One has to possess undauntable optimism — or a very short memory — to be a cheerful Bay State Republican.
Ron Kaufman, Massachusetts Republican National Committeeman since the late political Pleistocene, seems to benefit from both. When I caught up with him at Saturday’s state GOP convention, Kaufman sounded every bit as hopeful about his party’s prospects as . . . well, as he had professed to be four years ago.
“Four things really matter: the candidates, the climate, the campaign, and the message,” Kaufman exclaimed. “The climate is awesome.” Why, “if Mitt had this climate, he’d be president today.”
Hmm. Just as a historical note, I recall a platoon of conservative pundits asserting that, given the struggling economy, the Mittster was on his way to a landslide in 2012. Poor George Will, who numbered among those ranks, later wrote: “Romney’s melancholy but useful role has been to refute those determinists who insist that economic conditions are almost always decisive.”
Ah, but why quibble about campaigns gone by? Kaufman’s basic point is a fair one: The problems that have beset the state recently provide Republicans with some good arguments that it’s time to end one-party rule on Beacon Hill.
What’s more, four of the six constitutional offices don’t have an incumbent seeking reelection. And though little-known, the GOP’s candidates for two of those posts — John Miller, the endorsee for attorney general, and Mike Heffernan, the hopeful for treasurer — are serious people with successful private-sector careers.
Let’s skip the pointless post of lieutenant governor. At the ticket’s top, avers Kaufman, Charles D. Baker Jr. is a better candidate this time out. That too is true — though given Baker’s 2010 campaign, there was abundant room to improve.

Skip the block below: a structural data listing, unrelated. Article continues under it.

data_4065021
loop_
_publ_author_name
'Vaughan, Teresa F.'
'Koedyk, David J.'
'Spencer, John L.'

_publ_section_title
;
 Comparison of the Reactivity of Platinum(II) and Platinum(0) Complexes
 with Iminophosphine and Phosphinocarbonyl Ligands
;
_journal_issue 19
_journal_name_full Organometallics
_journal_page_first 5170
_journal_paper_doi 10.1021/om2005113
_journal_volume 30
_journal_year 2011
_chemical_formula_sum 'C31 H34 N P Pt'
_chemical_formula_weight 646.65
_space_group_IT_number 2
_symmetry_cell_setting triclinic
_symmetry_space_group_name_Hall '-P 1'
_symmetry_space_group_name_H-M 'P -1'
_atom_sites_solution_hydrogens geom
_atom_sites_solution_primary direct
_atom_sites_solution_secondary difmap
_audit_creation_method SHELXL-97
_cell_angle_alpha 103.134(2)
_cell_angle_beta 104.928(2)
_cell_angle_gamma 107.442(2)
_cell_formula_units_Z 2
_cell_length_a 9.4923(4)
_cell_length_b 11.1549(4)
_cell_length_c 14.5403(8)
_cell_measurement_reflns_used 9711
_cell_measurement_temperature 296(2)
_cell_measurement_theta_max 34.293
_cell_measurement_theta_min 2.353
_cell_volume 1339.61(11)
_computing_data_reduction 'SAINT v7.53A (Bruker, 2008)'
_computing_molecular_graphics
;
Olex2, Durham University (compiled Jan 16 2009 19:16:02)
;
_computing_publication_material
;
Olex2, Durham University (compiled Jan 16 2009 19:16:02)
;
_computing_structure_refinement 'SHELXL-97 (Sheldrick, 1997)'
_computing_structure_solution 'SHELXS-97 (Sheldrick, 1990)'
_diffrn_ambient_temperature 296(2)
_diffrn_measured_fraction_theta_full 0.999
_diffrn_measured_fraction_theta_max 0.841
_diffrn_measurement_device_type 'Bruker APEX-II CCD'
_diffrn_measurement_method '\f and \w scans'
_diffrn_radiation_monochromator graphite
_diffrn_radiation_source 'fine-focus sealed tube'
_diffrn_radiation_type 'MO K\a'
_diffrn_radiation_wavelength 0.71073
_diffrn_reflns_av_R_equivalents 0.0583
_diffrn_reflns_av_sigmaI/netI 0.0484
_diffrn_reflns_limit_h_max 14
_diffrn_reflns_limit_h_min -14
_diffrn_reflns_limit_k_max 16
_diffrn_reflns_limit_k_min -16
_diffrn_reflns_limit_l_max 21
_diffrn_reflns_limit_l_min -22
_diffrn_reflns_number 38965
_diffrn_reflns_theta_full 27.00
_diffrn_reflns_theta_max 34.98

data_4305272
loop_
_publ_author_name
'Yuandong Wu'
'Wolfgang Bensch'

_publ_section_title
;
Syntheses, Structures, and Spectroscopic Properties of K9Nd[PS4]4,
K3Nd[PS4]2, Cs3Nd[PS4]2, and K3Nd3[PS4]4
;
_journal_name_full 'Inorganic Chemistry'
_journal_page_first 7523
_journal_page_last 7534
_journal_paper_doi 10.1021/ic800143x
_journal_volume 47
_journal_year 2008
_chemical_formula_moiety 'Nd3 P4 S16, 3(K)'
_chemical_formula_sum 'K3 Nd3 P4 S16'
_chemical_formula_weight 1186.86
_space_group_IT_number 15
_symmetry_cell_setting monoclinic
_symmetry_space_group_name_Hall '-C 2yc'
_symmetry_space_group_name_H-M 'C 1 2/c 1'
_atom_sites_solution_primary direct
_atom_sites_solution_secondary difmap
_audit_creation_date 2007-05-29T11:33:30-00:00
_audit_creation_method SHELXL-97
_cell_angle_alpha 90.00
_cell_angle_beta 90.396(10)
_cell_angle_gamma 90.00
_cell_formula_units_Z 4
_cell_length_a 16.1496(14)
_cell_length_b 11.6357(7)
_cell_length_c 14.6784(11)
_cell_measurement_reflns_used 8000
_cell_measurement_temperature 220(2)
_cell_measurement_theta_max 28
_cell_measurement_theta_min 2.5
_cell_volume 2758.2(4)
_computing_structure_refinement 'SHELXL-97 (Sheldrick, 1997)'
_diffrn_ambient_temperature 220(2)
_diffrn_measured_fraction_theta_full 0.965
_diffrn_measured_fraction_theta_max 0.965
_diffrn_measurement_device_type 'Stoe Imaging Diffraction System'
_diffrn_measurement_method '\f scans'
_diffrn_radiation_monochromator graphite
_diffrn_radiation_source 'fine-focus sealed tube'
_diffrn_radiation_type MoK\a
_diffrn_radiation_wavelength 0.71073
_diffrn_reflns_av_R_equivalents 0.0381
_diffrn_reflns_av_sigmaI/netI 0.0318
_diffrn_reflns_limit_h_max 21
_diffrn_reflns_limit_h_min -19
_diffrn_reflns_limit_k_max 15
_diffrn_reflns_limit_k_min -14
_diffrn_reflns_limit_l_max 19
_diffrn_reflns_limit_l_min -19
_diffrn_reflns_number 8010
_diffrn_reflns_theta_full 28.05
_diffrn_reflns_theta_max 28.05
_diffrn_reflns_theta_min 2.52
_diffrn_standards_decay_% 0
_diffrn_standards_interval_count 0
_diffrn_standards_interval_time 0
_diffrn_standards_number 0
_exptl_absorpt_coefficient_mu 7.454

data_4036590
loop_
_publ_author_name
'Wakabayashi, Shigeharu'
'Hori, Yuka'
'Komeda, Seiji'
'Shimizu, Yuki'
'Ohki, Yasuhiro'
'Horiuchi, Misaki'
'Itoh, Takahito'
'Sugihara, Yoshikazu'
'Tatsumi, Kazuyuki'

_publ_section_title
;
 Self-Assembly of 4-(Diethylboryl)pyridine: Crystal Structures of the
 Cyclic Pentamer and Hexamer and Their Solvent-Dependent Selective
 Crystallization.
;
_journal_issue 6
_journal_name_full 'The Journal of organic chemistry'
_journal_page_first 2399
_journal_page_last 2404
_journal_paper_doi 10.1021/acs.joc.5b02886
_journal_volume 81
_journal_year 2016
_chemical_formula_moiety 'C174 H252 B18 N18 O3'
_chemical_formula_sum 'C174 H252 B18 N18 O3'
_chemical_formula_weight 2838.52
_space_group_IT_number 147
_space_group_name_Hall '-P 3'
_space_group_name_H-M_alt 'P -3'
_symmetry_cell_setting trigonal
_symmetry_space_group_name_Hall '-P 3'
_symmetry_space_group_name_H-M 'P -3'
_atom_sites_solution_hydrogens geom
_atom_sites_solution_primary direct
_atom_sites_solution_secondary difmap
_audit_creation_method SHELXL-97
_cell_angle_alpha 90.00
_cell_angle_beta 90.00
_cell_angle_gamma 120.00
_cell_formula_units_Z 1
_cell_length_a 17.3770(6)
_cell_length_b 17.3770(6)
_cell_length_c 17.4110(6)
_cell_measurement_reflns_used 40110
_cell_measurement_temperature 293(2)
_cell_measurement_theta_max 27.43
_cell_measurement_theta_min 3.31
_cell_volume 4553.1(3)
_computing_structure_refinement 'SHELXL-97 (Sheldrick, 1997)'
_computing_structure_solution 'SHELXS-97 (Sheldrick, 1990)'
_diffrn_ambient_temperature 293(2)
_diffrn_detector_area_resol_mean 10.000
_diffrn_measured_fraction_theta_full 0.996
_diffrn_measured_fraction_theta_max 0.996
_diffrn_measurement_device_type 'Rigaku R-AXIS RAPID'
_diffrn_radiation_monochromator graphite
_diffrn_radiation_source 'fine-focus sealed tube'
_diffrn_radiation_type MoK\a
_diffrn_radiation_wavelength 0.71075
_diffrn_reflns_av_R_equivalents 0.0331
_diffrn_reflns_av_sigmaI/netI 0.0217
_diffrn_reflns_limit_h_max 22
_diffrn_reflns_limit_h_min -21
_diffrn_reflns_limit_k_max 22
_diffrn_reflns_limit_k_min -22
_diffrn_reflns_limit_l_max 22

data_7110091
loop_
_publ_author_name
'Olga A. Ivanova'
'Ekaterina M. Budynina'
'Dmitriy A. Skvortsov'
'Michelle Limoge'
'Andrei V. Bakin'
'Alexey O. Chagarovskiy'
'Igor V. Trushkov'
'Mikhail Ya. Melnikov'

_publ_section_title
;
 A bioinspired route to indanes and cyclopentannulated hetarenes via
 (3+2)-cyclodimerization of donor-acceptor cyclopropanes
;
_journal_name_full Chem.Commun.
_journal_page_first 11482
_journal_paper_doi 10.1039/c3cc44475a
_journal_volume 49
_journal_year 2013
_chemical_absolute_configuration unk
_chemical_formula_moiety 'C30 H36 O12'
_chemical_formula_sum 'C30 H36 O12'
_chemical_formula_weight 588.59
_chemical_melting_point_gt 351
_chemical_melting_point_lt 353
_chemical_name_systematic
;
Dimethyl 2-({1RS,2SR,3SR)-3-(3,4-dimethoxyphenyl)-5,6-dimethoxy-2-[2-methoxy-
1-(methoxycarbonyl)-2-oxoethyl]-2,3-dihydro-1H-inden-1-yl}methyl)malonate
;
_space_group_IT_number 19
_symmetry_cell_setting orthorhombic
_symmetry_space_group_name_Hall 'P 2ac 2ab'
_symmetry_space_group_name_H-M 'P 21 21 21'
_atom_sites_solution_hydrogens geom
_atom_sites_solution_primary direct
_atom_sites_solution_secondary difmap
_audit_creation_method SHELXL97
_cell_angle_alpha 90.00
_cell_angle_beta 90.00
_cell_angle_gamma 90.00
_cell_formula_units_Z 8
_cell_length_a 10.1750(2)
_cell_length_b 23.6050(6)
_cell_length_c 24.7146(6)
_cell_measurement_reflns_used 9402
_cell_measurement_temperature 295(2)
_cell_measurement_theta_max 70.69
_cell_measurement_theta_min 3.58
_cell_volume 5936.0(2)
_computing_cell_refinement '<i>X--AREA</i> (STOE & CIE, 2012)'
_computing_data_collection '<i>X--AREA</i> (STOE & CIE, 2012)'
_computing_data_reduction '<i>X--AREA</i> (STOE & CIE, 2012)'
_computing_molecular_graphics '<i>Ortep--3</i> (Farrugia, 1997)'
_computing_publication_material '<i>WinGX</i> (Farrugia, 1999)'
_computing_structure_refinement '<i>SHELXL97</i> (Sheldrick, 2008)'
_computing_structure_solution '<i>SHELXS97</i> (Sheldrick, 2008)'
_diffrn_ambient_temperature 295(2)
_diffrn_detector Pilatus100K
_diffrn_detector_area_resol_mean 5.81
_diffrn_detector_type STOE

As for Baker himself, his message on Saturday reduced to Mike Dukakis’s conceptual conceit from the 1988 Democratic National Convention: This election isn’t about ideology, it’s about competence.
History records that that notion didn’t work out particularly well for Dukakis. It may prove more effective on a state level, but judging from Saturday, the formulation doesn’t exactly conduct electric excitement. Which is to say, Baker’s convention presentation was about as toothsome as unflavored tofu.
Still, the convention did frame one matter that should concern fiscal moderates. Baker chided Beacon Hill Democrats several times on taxes, asking at one point if conventioneers were “tired of the constant hunt for new revenues,’’ asserting at another that “state government doesn’t lack resources, it lacks imagination,” and promising that he would find “faster, better, cheaper ways to get things done.”
No doubt many would welcome a determined focus on reform; the possible savings are significant. Still, in the last 25 years, we’ve seen times when economic downturns have led to such sharp revenue declines that balancing the budget through reforms and cuts alone would have had deep and damaging impacts on important programs.
Unlike last time, Baker hasn’t taken a “no new taxes” pledge in this campaign. Does that mean there’s a point at which he’d seek new revenue to forestall truly harmful cuts, perhaps to things like K-12 education or health care or UMass or the Department of Children and Families? On Saturday, I asked whether tough fiscal times would ever lead him there.
“Sometimes you can take advantage of that to pursue reforms, which is what we did in the early 1990s,” Baker replied. “The greatest opportunity you ever have to think differently about the way an organization works is when you have a revenue problem.”
That’s true about reform opportunities. But it is also true that, though Bill Weld didn’t raise revenues to solve the budget problems of the early 1990s, he benefitted from several large tax hikes passed before he took office. When I reminded Baker of that history, he basically shrugged it off, saying many had thought Weld would also have to raise taxes. So is he saying that he would always do all the necessary budget-balancing by cutting spending?
“There’s a difference between a cut and a reform,” Baker rejoined, launching yet again into his spiel about how fiscal crises are opportunities to find better ways of doing things.
If you believe that continuous rethinking and reform is important in the public sector, but also recognize that reform isn’t a cure-all in bad fiscal times, that answer is only half-right. As such, it’s a disappointing sidestep — at least for those who value what state government does.